Wednesday, March 31, 2010

Koala Count


The Koala count...

this morning
I came across 
a familiar shape
resting in a gum tree
soaking up the early sun

a new koala...
how exciting

a young juvenile
I think

with a soft fuzzy brown face

changing trees
to settle
for the day...

So now we have met
Grandfather Grey Butt

Speckled Butt

Last night at dusk
I met Red Eye
a very fearless koala
who was walking 
along the track
stopping to chat
with sunset strollers 
and joggers
and very sprightly
clambered up a gum tree

He was scratching his face
his eye red
indicating he has the koala disease
My camera batteries had died
so no image of Red Eye

and today
we have encountered
Brown face

So if what the Wildlife Volunteer 
told me is true
that there are less than ten koalas
left in the park
we have now met four 
of the inhabitants
and I am still looking...


Tuesday, March 30, 2010

Grasshopper in Green


Mr Green

I went out for a walk
just before dusk
and thinking of Meri
stopped to look at the vine
that grew the curly flower
I showed you yesterday

I bent over the vine
 parted the leaves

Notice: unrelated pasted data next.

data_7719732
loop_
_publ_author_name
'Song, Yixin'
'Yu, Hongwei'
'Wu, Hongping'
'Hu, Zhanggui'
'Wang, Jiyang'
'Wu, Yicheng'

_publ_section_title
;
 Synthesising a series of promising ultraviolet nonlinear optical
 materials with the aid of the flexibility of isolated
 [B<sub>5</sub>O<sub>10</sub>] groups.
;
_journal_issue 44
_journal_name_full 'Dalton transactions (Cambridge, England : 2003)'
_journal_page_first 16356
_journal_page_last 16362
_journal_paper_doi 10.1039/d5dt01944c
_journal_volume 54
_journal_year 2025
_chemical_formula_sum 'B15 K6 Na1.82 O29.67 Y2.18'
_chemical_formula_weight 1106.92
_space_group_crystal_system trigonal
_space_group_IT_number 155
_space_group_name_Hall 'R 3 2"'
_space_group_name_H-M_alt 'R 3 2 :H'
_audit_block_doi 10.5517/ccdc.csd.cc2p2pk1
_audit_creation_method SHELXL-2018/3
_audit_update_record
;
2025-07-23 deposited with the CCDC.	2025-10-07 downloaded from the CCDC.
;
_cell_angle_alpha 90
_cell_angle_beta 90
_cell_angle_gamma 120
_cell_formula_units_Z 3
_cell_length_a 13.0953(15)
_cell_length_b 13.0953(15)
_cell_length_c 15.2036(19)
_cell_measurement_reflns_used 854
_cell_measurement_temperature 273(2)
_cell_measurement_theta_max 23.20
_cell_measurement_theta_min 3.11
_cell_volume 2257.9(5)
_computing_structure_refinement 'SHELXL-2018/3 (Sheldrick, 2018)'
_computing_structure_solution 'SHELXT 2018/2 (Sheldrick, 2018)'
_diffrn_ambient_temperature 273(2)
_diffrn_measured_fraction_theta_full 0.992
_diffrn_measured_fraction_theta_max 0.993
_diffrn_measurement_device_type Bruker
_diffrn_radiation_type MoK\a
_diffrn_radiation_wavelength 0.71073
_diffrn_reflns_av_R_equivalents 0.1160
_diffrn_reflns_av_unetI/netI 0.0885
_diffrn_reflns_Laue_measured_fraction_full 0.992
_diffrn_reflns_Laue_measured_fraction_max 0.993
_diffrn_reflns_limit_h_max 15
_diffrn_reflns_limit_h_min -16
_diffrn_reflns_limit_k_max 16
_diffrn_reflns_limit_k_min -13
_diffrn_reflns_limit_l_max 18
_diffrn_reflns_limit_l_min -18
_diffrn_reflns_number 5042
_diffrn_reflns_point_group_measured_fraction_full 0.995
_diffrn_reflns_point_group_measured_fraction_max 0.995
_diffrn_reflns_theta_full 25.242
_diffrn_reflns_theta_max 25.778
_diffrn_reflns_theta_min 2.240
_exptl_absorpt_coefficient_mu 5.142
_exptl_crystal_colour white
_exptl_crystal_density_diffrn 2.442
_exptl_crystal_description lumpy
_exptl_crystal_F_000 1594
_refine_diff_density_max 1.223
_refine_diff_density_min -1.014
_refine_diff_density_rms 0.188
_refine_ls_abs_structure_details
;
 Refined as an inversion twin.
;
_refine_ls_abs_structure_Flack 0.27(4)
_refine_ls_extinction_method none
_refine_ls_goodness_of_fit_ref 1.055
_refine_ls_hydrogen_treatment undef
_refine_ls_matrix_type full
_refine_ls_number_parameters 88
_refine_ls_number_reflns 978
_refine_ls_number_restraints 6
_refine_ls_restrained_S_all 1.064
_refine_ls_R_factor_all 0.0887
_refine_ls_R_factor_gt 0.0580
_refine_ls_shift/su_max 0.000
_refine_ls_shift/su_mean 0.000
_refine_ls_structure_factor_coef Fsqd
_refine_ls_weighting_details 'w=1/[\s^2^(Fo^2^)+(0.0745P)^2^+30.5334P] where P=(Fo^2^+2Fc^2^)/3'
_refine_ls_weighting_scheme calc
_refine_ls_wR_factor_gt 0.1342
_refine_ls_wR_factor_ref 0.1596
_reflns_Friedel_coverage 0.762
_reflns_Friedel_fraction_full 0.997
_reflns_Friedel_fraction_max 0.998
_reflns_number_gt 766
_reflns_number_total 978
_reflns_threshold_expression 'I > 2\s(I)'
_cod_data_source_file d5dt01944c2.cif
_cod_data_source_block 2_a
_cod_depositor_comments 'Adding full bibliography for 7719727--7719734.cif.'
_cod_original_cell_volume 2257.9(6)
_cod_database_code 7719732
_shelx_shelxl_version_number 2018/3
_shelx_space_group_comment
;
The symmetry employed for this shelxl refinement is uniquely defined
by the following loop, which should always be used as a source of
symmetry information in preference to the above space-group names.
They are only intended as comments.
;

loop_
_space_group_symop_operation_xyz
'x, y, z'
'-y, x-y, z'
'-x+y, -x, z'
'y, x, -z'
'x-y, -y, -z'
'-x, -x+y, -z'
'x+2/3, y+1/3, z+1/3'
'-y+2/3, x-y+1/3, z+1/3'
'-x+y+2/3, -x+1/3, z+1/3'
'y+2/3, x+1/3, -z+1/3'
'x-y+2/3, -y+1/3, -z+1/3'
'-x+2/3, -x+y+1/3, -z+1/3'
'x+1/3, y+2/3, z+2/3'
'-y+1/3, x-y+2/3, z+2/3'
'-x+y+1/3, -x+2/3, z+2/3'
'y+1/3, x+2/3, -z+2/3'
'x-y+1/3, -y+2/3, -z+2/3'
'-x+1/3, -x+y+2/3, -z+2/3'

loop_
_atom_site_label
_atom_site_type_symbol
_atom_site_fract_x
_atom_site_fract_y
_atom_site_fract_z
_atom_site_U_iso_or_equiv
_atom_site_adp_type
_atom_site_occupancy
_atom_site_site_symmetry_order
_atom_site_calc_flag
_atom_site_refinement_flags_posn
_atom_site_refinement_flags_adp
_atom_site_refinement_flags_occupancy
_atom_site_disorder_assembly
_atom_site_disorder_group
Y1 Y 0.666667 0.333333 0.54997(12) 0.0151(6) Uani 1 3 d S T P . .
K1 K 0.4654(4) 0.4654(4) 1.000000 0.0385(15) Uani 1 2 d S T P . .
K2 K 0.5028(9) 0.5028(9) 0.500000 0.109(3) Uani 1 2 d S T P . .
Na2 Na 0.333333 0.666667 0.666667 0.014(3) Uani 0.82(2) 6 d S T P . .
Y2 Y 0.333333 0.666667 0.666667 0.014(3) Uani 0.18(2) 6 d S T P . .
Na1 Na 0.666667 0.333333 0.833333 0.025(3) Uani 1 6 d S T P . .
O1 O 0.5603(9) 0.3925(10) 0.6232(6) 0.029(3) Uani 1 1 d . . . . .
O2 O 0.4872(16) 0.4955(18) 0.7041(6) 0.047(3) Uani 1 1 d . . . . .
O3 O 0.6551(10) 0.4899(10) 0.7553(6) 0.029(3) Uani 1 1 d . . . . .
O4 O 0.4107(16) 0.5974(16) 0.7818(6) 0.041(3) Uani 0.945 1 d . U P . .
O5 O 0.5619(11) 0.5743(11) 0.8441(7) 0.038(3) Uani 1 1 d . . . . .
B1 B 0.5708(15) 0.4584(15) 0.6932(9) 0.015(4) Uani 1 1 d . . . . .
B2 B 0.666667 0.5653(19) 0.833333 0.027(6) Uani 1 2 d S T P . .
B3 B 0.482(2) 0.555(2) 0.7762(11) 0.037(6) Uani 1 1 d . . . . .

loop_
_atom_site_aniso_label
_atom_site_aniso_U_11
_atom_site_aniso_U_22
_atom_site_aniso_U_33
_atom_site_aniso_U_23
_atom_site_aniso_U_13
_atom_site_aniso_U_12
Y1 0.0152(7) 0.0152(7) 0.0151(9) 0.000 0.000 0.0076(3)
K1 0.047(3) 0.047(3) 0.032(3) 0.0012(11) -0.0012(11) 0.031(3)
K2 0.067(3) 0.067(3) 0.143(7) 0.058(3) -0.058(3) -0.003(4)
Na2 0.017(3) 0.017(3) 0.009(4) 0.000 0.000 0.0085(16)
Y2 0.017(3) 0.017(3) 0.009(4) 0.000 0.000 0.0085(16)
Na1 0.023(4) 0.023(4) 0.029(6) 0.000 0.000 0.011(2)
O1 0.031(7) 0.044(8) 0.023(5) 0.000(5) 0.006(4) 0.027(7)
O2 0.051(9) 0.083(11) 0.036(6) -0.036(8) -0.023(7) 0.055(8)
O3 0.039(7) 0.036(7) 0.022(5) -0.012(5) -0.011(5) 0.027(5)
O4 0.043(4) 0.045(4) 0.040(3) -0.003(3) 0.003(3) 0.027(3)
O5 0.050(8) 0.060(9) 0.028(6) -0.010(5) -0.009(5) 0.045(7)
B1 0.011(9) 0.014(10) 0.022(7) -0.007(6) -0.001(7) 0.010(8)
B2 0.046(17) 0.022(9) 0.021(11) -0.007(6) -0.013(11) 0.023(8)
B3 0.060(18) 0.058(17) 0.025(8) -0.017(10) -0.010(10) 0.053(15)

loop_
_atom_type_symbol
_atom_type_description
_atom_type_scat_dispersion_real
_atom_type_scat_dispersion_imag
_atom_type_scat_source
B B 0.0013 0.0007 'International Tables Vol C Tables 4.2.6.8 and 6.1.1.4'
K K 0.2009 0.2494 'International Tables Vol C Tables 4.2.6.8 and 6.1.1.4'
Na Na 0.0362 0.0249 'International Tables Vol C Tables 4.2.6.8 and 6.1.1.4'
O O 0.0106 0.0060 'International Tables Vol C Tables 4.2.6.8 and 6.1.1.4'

and I came eye to eye
with Mr Green himself

as verdant and vibrant
as his surroundings

he watched me 
from his single eye
the one I could see

and pretended he wasn't there
and he almost wasn't
such was his wonderful camouflage
so I left him
to continue with his chomping
through the green
and continued on my way


Monday, March 29, 2010

Coastal Cinquain

Coastal Cinquain

High seas
heave rolling sets
of hollow waves to shore
eager young ones sprint through the tracks
to surf

And me
I stand and watch
under the pandanus
above me a cicada thrums...


five lines
with syllables:


thanks Dan...


Sunday, March 28, 2010

Lush Green


Lush Green

In the few weeks
that I was away
the coastal forest
and bush
have been transformed...

from dessicated 
brittle dry brown
to lush green

the hillsides have become 
cloaked in regal emerald

new life springs
and curls
from leafy growth

and wild green
paints the landscape 

little flying beetles
do the pollination dance
on hibertia scandens

tender wild violets
lean towards 
the soft morning sun

the painted lady
has been in her makeup box

even the rocks
at the ocean's edge
have taken on a green hue
to keep in context

the dry grasses